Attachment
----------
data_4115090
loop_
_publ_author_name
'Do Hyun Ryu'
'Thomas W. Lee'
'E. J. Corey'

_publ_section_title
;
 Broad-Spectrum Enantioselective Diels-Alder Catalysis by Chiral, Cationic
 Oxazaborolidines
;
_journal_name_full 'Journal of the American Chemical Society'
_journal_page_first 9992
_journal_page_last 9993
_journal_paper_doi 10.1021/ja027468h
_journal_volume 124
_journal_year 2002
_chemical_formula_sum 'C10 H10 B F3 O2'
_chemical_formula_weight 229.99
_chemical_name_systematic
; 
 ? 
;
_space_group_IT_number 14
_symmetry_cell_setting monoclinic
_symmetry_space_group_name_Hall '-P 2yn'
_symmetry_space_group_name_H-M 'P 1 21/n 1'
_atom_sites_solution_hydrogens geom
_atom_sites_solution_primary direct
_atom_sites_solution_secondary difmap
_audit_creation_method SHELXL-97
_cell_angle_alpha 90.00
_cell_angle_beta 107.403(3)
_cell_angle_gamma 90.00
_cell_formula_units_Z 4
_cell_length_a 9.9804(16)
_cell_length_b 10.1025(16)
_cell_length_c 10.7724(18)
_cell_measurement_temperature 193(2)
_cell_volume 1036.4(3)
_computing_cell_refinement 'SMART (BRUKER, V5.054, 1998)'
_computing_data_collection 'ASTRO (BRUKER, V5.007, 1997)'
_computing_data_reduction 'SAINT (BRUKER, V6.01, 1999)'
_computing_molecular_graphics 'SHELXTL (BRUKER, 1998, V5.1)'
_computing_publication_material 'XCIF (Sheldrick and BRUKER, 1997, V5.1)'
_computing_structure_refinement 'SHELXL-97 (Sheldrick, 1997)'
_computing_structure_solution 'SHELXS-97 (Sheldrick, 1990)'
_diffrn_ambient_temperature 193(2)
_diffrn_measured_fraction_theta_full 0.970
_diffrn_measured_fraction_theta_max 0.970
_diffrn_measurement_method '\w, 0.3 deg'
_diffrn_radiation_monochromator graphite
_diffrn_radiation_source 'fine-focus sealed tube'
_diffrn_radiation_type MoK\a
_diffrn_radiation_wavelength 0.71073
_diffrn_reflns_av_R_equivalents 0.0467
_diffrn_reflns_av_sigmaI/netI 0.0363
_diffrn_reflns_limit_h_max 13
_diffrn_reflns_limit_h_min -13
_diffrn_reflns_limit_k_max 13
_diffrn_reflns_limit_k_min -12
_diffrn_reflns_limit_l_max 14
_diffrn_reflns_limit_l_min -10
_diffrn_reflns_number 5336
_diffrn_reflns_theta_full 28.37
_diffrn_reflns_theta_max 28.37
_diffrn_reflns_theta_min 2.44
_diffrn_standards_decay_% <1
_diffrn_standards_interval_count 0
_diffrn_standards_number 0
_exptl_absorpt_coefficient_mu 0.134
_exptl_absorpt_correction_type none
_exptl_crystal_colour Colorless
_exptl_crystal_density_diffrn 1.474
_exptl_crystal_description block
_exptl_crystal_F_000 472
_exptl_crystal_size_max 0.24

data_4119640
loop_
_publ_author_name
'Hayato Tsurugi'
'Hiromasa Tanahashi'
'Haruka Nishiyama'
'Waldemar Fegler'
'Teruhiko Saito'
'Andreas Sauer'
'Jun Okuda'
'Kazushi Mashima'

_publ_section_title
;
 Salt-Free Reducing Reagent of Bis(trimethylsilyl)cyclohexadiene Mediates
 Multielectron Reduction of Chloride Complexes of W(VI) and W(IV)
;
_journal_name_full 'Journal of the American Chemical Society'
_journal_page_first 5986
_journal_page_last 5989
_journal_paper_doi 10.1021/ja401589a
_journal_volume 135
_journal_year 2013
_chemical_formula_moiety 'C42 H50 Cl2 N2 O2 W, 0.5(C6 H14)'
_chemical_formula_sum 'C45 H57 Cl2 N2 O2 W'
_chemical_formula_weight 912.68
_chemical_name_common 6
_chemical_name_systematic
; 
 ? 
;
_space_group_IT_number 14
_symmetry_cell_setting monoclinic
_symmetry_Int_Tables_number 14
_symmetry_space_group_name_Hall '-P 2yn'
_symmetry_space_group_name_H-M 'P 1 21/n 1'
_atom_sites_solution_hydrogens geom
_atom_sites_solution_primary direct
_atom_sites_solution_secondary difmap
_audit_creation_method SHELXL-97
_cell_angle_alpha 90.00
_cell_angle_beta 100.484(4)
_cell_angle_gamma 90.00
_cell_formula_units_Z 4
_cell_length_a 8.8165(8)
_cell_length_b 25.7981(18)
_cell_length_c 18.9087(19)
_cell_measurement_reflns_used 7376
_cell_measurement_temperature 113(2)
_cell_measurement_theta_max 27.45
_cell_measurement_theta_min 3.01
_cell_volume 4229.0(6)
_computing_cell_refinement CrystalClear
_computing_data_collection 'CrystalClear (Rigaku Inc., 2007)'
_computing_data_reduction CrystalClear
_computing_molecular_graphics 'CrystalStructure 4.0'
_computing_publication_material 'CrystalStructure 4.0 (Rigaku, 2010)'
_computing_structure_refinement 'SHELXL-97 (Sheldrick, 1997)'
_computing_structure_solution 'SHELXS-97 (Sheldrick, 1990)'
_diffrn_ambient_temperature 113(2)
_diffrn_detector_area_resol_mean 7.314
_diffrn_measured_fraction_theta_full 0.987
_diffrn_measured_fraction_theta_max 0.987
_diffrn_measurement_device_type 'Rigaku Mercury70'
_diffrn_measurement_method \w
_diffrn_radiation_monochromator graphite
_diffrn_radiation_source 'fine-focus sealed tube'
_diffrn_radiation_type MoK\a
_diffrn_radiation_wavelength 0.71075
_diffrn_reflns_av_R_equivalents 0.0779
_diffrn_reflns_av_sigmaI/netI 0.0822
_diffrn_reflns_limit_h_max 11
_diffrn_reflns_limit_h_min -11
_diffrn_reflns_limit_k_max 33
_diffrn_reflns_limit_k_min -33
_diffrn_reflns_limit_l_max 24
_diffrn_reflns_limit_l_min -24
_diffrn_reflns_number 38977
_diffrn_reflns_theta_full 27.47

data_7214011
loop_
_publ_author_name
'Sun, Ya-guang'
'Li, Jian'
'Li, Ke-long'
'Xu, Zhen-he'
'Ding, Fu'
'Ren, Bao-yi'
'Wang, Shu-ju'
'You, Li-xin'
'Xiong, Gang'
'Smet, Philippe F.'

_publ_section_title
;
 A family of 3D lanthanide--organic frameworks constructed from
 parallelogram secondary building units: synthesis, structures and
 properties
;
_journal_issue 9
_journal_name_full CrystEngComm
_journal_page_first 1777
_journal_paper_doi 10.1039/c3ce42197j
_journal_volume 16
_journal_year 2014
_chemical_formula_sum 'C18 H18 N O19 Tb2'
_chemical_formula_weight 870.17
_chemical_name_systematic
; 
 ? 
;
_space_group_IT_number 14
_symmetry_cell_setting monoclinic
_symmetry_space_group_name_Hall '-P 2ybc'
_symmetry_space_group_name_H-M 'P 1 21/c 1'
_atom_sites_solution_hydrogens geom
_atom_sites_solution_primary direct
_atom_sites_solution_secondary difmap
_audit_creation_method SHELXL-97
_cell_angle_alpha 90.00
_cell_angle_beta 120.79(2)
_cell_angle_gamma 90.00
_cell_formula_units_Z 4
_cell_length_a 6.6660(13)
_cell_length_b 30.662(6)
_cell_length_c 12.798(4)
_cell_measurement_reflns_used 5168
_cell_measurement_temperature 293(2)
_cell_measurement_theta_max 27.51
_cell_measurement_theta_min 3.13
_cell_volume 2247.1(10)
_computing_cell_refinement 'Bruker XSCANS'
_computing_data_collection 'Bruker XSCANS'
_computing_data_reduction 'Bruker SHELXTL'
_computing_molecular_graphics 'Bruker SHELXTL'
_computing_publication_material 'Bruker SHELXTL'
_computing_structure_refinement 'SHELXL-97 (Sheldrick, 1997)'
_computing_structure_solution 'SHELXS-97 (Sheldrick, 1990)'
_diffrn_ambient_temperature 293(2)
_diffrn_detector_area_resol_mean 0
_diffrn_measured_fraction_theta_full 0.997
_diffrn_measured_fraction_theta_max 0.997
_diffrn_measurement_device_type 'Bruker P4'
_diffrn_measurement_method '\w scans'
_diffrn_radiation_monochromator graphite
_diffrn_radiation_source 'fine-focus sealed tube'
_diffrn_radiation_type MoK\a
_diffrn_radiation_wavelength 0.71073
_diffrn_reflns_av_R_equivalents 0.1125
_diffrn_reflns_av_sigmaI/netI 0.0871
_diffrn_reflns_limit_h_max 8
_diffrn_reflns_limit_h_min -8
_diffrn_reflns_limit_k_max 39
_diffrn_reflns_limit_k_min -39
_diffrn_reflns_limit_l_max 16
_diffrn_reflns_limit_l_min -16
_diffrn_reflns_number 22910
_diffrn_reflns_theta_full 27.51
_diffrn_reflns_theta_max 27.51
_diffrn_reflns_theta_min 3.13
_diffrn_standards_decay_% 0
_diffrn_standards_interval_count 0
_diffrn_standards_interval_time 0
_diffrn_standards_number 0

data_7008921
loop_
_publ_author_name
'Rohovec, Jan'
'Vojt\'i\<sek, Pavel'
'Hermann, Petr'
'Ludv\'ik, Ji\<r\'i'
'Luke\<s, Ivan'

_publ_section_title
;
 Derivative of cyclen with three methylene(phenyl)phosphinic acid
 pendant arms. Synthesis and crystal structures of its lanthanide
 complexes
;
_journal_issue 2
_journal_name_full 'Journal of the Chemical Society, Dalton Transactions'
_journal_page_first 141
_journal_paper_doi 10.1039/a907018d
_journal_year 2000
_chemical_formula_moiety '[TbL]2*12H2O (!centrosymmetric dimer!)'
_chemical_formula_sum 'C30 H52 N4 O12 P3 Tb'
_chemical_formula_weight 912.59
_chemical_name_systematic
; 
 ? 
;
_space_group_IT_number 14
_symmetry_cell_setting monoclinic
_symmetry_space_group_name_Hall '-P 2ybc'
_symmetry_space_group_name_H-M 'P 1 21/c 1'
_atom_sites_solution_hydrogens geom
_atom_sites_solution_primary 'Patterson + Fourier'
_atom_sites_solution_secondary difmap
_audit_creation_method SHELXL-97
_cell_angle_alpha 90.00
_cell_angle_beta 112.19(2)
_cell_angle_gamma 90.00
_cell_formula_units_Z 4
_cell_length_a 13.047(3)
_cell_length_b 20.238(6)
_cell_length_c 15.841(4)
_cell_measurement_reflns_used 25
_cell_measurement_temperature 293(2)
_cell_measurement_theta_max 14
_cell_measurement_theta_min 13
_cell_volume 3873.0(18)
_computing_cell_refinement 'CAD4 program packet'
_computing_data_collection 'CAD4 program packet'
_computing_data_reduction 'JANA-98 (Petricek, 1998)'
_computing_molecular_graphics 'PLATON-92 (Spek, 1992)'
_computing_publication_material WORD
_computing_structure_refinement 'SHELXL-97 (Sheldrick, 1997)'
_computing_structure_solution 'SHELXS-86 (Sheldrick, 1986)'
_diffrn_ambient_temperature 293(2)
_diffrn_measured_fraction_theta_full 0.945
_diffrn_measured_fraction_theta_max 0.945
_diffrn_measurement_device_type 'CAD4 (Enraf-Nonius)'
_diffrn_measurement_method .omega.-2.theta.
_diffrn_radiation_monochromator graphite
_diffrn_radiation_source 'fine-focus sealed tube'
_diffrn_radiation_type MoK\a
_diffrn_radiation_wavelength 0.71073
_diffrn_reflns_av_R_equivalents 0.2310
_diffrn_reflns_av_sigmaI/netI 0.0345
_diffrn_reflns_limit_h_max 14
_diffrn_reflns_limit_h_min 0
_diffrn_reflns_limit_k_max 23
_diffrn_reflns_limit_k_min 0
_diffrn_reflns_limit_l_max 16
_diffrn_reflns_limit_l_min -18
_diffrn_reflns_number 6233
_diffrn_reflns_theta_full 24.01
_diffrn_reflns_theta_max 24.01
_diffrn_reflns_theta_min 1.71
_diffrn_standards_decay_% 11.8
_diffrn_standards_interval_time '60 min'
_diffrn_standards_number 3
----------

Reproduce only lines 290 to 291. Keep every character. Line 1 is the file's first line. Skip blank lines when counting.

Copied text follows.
_computing_publication_material WORD
_computing_structure_refinement 'SHELXL-97 (Sheldrick, 1997)'